Thursday, May 28, 2009

A Request for Observing Suggestions

Image Credit: McDonald Observatory

The past few years, I've blogged about a continuing-education workshop I help facilitate at McDonald Observatory. We have 15 high school teachers from across the country who spend five days learning about stellar evolution and white dwarfs and four nights using our 30- and 36-inch telescopes.

The 2009 version of this workshop is coming up in early July, and I'd like to ask your help in our planning for this year. Does anyone out there has some good suggestions of little-known gems of the sky that we might be able to look at through our big telescopes with our teachers? A few pointers of what we're looking for are below. Just stick your ideas in the comments section.

First, some details on the telescopes. The 36-inch reflector is for eyepiece viewing. It is great at collecting light, but has a limited field of view (less than about 10 arcminutes), so open clusters and large nebulae don't look very impressive. The telescope is great for planetary nebulae, globular clusters, and galaxies. For example, we can easily see the spiral arms and dust lanes in the Whirlpool Galaxy. The 30-inch reflector has a wide-field (45x45 arcminutes) CCD camera with broadband filters, so just about any type of object is a fair target there.

  • We are well aware of the Messier catalog and the 8 or 9 planets of the Solar System, so we'd like suggestions outside of those lists.
  • We already target open star clusters as part of the program, so we don't need open cluster suggestions.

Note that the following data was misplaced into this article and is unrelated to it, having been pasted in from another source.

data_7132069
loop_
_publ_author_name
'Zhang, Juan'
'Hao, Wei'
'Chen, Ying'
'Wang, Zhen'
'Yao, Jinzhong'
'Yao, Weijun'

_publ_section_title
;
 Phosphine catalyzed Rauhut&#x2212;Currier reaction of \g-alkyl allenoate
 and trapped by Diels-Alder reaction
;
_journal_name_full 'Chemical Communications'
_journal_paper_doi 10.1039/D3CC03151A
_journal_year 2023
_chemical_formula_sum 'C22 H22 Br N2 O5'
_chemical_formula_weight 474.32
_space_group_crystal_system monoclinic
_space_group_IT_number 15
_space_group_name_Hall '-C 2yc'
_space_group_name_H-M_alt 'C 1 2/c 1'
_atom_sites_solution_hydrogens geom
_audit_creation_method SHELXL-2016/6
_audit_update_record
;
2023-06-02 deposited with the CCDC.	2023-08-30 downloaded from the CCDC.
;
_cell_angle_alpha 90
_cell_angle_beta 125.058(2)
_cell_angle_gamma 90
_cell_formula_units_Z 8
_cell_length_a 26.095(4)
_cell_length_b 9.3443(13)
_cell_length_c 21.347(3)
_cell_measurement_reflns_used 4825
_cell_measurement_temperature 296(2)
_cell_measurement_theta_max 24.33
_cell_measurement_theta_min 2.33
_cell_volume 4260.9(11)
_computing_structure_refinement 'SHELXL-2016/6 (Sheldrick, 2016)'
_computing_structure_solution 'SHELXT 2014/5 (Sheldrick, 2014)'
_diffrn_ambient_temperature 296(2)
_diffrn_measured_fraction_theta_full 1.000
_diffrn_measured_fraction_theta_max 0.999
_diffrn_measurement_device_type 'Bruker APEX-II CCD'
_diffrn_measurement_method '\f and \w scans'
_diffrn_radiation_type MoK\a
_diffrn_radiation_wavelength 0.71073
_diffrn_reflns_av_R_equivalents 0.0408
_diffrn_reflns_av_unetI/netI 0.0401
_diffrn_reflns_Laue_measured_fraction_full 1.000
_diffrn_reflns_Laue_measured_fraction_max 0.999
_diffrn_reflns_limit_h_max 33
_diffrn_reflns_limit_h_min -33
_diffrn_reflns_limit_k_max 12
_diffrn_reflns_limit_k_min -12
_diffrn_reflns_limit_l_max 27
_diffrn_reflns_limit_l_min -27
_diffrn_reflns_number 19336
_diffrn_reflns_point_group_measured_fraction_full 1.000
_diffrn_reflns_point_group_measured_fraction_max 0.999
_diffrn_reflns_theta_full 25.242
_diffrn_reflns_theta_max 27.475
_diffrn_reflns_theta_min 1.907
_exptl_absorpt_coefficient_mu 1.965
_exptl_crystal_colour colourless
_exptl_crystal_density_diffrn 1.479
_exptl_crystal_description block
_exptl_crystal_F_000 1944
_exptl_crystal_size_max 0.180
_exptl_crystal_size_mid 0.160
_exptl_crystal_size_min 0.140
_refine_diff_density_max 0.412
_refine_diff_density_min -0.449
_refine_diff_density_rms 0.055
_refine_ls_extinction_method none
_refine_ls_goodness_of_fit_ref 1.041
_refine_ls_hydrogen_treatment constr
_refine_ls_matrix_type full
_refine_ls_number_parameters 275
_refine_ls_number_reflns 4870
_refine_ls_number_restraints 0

• Because of the dates (July 9-14) and times (before local midnight) of the workshop observing, the Right Ascension range we can easily target is limited to about 14-22 hours. We're a northern observatory, and the effective southern declination limit is about -30 degrees.
  • Colorful double stars or other tight multiple stars are always popular. Due to the size of the 36-inch, bright colorful doubles (like alpha Her or Alberio) are actually painfully bright, so fainter stars would be even better.
  • Please remember that many of our teachers are not amateur astronomers, so many of them are not impressed in trying to see the faintest possible things. I'm thinking flashy things, like galaxies with dust lanes, or interacting galaxies, or planetary nebulae with unique shapes, or compact emission nebulae with intricate details. If you have an idea for a challenging object for the amateurs we will have in our workshop, feel free to submit it, but please mark it as a toughie.
  • I subscribe to Sky & Telescope, and will have issues from May through August with me, so there's no need to copy ideas from there.
You can see a list of what we've taken pictures of with the 30-inch telescope in past years here. (If you want to look at any of those pictures, feel free, but please read the instructions at the top of that page first. Simply clicking on the links will crash your browser! We're going to fix that, eventually.) The picture of the Eagle Nebula at the top of this post was taken by our teachers with the 30-inch telescope.

Thanks for your ideas! Ultimately, we let the teachers choose what they look at, so I can't promise that we'll look at any given object. But we will give you credit for the suggestions!

For more information on the summer teacher workshops at McDonald Observatory, click here.

1 comment:

  1. NO comments?
    I wish I had some but I'm just getting back into astronomy after a long hiatus.